Knowledge can be integrated with CRM applications via hard coded connectors providing a full array of options including case linking/unlinking and authoring ability.

Every application that has the ability to make service calls can be customized to return basic knowledge capabilities within the application with minimal effort.

We welcome your opinions and feedback on this Blog article:
  • What are your experiences and challenges in regard to integrating knowledge with other applications? 
By Randy Ross, Sr. Director, Knowledge Group

Tuesday, June 16, 2015

Valuable Advice for Growing a Successful Enterprise Knowledge Platform

Congratulations! You have decided on a corporate standard for your knowledge technology platform and you have uncovered all of the knowledge storage and sources in your company, now what?  How do you know what is important for making your initiative successful and how do you accomplish it?  If we assume that you have ownership sorted out, this fundamentally comes down to onboarding and maintenance.  For this Blog’s purposes, onboarding will be used to discuss organizational units and their knowledge and processes, as well as new integrations.  The maintenance discussion will cover everything from capacity to feedback loops.  This is not meant to be an exhaustive checklist, it IS meant to get the conversation started.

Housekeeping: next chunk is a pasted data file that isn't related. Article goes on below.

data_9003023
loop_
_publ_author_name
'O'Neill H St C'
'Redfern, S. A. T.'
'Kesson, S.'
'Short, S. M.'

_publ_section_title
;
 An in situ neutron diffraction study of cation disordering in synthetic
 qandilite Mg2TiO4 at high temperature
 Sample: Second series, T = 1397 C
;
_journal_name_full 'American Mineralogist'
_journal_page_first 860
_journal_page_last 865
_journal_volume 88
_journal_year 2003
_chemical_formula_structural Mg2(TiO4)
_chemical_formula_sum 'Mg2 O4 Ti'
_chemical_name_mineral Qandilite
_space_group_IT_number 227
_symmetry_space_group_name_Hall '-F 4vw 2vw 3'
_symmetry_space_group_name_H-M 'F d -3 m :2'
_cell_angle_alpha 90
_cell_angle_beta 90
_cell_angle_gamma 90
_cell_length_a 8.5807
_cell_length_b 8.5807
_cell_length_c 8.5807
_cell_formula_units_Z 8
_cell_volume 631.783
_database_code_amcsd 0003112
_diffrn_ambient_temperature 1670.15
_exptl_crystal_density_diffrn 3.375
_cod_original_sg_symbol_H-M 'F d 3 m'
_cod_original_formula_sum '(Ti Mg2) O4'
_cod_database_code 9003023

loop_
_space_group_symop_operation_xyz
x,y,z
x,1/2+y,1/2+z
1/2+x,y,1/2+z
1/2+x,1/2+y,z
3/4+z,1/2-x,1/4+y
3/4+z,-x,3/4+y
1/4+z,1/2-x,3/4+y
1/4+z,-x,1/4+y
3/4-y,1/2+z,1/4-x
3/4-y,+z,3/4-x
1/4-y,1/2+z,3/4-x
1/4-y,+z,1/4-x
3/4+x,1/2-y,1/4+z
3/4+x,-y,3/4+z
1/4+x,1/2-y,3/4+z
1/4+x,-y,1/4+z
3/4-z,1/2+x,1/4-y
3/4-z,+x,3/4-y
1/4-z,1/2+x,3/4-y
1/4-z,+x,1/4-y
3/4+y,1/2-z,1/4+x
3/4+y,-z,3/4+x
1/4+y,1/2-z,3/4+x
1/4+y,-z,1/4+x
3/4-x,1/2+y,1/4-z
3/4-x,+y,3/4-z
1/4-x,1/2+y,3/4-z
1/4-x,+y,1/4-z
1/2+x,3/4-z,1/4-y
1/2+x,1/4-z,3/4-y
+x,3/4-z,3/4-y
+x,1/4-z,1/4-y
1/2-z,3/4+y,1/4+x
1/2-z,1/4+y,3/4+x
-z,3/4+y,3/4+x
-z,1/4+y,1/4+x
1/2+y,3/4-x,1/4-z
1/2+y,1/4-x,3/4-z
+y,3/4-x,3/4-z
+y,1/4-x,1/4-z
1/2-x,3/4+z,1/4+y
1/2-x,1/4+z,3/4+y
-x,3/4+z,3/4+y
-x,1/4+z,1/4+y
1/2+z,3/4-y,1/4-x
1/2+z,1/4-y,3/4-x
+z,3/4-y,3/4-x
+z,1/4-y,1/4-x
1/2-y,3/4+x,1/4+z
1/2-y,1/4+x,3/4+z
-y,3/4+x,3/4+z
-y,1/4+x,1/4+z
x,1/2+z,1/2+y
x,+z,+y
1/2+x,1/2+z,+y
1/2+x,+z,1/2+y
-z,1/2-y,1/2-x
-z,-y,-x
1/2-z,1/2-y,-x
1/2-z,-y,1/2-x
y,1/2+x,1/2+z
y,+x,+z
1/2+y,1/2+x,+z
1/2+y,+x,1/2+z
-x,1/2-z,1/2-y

Onboarding Groups and Applications

Typically, every organizational unit will not go live in the first release. Even if you did decide to boil the ocean, your company will likely make some acquisitions in the future, giving you new groups to onboard.  The odds are that you want to create a distributed knowledge practice to enable these unit’s knowledge practices (as opposed to serving as their knowledge practice).  This means that whatever type of group you are trying to onboard the challenges will be similar, and will have to address the following questions (amongst others):
  • What is the strategy for the content?
  • Your platform needs to offer mechanisms for content migration AND crawling.  Some organizational knowledge is where it should reside and crawling it will allow you to surface that knowledge without moving it.  Migration requires an easy-to-use tool and a clear set of expectations and instructions for teams that want to have their content migrated, thus minimizing your involvement in the process.